In his explorations of movement, change, and rhythm, multimedia artist David Ellis effectively combines his talent for visual representation with his passion for musical expression. The confluence of the visual and the aural typifies the wide range of his artwork, from stop-motion videos to kinetic sculptures to live painting performances.  By utilizing various elements of music making—collaboration, improvisation, timing, repetition— Ellis enlivens his creative process and thus his viewer’s experience.


Born in North Carolina in January 1971, Ellis grew up immersed in the various musical styles practiced by several family members. His brother, John, a tenor saxophonist, plays in jazz venues across the globe. Two of his uncles are musicians—one is a classically trained flautist, and another is a piano technician and player. His maternal grandmother was a pump organist who led her church’s choir. Although Ellis lacked the patience to learn how to read and play music as a child, he eventually found ways of expressing rhythms and sounds, but through visual forms.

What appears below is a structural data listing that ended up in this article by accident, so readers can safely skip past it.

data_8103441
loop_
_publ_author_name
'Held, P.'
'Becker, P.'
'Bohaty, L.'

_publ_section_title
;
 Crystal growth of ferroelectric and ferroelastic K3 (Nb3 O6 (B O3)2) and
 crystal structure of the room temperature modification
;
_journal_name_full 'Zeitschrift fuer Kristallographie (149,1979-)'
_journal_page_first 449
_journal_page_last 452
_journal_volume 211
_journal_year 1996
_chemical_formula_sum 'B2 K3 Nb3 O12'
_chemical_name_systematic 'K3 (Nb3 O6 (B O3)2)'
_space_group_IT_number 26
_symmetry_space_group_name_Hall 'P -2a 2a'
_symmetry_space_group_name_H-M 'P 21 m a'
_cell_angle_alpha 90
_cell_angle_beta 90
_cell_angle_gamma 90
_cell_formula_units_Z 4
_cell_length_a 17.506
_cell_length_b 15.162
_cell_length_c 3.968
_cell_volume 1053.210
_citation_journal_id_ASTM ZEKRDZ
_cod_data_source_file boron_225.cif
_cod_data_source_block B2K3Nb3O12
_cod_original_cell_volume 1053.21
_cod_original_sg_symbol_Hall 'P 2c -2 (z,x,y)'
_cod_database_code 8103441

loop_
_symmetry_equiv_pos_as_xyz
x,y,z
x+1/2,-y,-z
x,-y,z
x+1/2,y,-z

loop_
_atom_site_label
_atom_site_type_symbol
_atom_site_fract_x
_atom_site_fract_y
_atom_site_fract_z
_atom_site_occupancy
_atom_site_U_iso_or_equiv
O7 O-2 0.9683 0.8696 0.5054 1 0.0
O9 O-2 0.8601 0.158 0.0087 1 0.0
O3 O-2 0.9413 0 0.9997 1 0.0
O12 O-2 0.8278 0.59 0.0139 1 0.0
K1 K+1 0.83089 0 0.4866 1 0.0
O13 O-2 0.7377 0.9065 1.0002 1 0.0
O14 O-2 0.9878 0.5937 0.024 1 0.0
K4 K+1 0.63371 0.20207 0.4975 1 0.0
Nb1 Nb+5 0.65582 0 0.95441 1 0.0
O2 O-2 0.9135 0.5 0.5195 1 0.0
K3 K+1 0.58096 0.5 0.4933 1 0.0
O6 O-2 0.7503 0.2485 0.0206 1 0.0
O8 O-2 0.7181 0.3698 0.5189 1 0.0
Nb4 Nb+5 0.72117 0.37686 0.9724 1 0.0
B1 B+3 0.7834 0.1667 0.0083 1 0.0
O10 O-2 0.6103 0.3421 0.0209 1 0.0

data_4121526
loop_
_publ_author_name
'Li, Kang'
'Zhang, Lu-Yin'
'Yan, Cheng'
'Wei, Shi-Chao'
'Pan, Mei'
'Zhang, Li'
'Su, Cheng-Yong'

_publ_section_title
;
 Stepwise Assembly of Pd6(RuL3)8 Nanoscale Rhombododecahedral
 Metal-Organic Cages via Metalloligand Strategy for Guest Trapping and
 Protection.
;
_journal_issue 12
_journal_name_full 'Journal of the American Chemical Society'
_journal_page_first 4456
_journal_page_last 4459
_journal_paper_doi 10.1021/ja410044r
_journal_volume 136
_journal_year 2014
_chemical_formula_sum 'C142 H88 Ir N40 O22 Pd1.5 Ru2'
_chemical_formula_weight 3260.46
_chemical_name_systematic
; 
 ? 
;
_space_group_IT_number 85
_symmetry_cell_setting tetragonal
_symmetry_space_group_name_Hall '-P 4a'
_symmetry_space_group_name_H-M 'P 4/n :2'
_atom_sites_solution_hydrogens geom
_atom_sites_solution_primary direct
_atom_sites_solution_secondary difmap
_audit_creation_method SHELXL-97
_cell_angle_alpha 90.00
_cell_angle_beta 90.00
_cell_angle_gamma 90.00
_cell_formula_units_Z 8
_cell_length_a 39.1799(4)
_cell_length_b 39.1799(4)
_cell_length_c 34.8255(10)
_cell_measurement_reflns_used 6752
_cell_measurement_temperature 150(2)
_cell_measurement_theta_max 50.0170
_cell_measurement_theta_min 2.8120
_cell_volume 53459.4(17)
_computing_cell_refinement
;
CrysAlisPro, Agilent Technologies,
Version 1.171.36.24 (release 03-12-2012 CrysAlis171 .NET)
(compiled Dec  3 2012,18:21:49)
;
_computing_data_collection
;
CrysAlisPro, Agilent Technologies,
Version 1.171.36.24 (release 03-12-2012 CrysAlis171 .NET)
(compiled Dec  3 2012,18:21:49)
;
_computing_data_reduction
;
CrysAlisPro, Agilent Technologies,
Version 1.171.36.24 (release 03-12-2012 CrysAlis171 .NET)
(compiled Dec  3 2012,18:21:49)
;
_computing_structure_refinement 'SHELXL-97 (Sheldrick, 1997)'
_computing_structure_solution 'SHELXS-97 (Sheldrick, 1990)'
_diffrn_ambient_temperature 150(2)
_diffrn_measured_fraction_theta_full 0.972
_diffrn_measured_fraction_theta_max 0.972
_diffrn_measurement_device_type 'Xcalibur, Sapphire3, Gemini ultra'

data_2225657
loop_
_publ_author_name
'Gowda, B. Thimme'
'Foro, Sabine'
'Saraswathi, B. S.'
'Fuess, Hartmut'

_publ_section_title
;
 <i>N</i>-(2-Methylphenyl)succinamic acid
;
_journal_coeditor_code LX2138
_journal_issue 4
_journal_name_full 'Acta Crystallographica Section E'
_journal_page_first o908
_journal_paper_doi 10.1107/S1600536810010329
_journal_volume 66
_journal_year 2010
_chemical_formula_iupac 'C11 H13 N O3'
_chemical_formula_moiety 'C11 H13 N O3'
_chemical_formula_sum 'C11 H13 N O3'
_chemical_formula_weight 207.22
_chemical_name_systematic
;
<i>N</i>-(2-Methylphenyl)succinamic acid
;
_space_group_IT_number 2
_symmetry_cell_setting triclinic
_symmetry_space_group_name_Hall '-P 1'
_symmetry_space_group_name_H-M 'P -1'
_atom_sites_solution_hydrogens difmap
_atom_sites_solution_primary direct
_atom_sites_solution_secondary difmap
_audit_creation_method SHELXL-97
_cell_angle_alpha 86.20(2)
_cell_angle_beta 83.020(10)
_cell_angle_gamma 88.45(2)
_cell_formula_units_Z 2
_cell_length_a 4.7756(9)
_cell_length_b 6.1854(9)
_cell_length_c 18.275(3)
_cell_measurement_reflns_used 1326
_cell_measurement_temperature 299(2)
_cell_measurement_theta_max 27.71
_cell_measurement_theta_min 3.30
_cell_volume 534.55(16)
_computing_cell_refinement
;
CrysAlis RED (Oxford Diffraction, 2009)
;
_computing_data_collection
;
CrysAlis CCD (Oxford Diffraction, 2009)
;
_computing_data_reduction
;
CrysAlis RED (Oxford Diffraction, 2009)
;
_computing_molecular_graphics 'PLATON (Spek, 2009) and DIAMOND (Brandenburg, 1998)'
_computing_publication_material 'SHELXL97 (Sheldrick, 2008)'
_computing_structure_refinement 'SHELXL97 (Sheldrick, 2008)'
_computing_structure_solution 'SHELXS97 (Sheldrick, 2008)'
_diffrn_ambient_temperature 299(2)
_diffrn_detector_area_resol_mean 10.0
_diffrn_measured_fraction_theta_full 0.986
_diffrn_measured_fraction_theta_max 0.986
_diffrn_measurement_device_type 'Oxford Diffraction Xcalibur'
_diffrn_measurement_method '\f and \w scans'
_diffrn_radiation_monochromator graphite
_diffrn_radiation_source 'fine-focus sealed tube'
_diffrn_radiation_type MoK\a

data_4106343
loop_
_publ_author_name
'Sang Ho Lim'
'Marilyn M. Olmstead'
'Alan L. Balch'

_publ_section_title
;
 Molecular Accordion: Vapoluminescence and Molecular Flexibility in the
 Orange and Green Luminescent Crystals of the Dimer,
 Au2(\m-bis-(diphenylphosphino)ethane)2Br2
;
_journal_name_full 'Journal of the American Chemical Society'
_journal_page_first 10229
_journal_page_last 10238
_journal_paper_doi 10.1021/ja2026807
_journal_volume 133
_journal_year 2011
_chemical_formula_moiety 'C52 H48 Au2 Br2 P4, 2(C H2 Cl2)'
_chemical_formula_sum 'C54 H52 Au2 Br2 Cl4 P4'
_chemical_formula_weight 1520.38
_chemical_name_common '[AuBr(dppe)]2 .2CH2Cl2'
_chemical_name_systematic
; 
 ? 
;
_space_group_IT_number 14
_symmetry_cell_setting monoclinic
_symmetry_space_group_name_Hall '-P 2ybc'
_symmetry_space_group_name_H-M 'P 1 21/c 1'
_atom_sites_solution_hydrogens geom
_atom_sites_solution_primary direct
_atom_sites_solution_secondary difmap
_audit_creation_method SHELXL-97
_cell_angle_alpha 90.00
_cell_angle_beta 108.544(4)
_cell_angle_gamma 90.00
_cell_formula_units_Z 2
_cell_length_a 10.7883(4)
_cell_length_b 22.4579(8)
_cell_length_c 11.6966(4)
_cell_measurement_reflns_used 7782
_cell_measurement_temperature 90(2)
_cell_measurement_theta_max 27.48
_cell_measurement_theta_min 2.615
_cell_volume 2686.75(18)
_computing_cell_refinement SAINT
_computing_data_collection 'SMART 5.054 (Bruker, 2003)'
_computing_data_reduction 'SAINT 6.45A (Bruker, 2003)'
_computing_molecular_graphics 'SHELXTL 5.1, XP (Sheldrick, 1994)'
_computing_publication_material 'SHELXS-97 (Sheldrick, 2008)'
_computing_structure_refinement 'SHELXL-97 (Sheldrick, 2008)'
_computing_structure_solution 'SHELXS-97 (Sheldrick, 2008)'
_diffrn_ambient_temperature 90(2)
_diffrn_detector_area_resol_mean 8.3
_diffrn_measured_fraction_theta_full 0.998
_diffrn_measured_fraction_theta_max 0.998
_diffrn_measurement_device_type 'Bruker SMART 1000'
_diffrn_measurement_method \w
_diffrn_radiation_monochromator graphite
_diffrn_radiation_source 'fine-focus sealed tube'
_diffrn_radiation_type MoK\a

The process of exploring sound is interpreted into his kinetic installations and sculptures that produce analogue sequences in rhythm; blurring the line between sculpture and music. The paintings are frequently improvised working directly on the walls of spaces that remain open to the public during installation and shares the making of the work with viewers. The experience is much like a band playing in front of a passing audience.


The results are not derived using a scientific method or computer algorithms but come from an analogue practice of working daily, layer upon layer, culling the ideas from a combination of memory, observation and experimentation. Over the process of making artwork, the density ebbs and flows, builds up, is destroyed, and rebuilds until eventually a kind of truce is drawn between artist and the work. I let go and embrace the kinetic implications of moving the energy.